The people who think that Northern Illinois University does not need to change for it – and our communities – to thrive are kidding themselves.
Prospective college students now are faced with ever-higher tuition bills because of reductions in government funding for higher education. They (and their parents) are demanding more value for their money. They want a better experience, and they want to feel confident that they will be able to find employment after graduating.
Maintaining the status quo at NIU and the neighborhoods nearby it is not getting the job done. The status quo has resulted in four consecutive years of enrollment declines. Status quo is a campus community that is separated from downtown DeKalb. Status quo is a campus that students find confusing; one to which a third of students who enter as freshmen do not return as sophomores.
Standing still is not working. It is not happening at other schools with which NIU competes, and it should not be considered an option here. Yet, despite all the benefits that our communities draw from having the university here, there is resistance to ideas that could change the nearby neighborhoods, particularly the Ellwood historic and Hillcrest neighborhoods, where residents have formed a community group, Preserve Our Neighborhoods, in response.
People by nature don’t like change. It’s natural for them to be skeptical. But fighting to stop any change will not be good for anyone, really.
That sends the message that, sure, we’ll take the jobs and the business and the economic benefits NIU provides, but we’ll fight every step of the way if there are changes that could help the university. That hardly seems fair.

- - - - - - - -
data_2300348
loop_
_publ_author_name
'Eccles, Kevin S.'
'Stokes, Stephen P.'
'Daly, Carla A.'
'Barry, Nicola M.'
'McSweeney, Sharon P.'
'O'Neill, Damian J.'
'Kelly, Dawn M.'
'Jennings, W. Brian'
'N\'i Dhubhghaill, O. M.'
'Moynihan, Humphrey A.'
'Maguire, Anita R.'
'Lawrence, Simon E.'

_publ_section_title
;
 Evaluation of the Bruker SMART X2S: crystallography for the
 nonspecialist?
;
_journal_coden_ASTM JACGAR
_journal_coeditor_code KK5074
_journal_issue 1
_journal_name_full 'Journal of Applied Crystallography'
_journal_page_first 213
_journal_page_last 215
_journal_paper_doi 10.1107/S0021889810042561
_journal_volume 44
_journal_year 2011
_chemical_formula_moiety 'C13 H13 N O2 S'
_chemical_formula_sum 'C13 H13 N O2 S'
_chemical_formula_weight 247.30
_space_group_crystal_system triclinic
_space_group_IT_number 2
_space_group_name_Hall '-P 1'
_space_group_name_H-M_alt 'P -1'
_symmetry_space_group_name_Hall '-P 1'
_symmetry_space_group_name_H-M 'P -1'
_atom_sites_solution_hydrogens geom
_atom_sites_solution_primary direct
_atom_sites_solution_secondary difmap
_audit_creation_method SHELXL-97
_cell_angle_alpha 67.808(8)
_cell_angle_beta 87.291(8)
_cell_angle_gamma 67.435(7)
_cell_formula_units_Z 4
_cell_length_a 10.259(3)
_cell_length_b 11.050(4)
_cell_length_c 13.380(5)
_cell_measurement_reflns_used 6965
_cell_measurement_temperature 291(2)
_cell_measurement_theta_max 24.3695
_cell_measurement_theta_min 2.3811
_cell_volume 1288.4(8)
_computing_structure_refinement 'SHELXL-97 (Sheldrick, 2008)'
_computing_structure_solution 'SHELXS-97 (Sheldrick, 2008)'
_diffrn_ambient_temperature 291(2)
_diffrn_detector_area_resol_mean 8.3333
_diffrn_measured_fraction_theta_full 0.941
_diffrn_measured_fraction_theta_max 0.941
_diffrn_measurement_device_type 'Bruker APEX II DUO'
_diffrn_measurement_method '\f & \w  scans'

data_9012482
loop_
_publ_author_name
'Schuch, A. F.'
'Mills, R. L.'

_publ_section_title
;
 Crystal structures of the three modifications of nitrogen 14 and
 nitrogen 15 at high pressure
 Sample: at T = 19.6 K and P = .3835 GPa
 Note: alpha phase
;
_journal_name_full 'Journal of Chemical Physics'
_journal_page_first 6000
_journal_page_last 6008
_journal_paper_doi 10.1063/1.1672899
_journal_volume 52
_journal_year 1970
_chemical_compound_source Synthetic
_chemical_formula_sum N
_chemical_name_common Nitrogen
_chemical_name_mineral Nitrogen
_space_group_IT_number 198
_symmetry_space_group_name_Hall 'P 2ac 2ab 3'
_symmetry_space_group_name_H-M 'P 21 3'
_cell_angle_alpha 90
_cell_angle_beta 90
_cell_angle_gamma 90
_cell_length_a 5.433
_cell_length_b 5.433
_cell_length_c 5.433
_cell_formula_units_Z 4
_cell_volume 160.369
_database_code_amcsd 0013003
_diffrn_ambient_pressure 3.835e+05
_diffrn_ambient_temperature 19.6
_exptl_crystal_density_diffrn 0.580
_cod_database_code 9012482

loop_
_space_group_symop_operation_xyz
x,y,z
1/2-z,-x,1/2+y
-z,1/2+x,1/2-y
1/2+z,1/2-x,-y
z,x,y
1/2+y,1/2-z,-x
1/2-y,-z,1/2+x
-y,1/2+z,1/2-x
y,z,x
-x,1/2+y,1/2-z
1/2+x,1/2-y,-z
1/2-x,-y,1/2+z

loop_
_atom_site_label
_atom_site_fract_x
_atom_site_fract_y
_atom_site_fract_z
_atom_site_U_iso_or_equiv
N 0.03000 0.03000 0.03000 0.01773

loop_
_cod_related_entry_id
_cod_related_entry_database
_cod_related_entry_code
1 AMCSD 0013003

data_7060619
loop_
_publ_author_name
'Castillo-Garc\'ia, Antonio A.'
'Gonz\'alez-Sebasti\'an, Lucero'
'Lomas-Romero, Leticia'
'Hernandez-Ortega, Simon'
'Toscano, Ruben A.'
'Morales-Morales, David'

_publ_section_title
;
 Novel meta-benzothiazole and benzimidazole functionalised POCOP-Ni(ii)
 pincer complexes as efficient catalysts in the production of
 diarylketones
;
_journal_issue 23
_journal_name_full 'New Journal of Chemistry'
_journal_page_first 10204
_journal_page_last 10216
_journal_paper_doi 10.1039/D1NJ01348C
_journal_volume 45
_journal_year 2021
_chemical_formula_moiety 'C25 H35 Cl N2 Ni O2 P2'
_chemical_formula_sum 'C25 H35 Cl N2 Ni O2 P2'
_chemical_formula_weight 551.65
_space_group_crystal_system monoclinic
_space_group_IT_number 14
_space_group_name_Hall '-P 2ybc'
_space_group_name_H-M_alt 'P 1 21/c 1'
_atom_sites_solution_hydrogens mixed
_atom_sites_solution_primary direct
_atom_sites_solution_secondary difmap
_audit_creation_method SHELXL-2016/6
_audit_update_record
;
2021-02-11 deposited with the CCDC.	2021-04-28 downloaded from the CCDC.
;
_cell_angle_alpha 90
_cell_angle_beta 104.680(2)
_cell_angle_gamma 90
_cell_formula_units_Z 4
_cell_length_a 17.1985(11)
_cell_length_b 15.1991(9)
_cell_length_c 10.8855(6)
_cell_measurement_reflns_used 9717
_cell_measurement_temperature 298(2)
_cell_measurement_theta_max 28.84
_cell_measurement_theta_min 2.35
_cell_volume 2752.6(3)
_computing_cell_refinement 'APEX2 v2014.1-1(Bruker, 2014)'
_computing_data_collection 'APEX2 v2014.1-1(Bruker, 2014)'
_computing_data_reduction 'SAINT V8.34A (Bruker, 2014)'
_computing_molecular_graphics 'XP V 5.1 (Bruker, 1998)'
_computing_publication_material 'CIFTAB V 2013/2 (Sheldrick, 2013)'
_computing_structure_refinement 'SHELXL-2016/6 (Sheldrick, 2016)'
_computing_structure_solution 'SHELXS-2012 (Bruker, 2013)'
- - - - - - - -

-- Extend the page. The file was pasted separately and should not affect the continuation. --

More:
For example, it seems silly to fight running an electric tram through the Ellwood neighborhood to help students get to downtown DeKalb. The tram could run on the street or sidewalk, but the argument is that the sidewalks are too narrow and there is too much on-street parking. In reality, sidewalks can be widened and street parking can be restricted, either with a permit system or a street-parking ban. The idea deserves a shot. There’s also a lot of concern about the future of the “north 40,” green space behind Barsema Hall that belongs to the university.
The planning for development on this property in the university’s latest concept plan might have been handled haphazardly – NIU President Douglas Baker said they were thrown in by the design team. Although its understandable that people living nearby like it just fine as green space, it’s not their property. It belongs to the university, and officials have a right to plan for its future use, even one they said is unlikely to materialize in the near term.
Some people in the neighborhoods near the university are current or former employees – something that might account for some of their mistrust of the motives of the administration.
Yet it would seem that they of all people should understand the necessity behind what school and city officials are trying to do here.
Nothing in NIU’s “bold ideas thesis” has been written in stone. It should be seen as the beginning of a dialogue where leaders from NIU, the city of DeKalb, and the residents of nearby neighborhoods can come to an understanding about how to create a more integrated environment, where students and neighbors can co-exist. There’s a difference between offering constructive ideas and simply suggesting that things be done anywhere but one’s own back yard, though.
The character of historic homes, and of the mature neighborhoods near NIU, should be respected and maintained through this process. But the reality is that the houses are next-door neighbors with the campus, and if the campus is to be more integrated in the community, they’ll have to be part of it.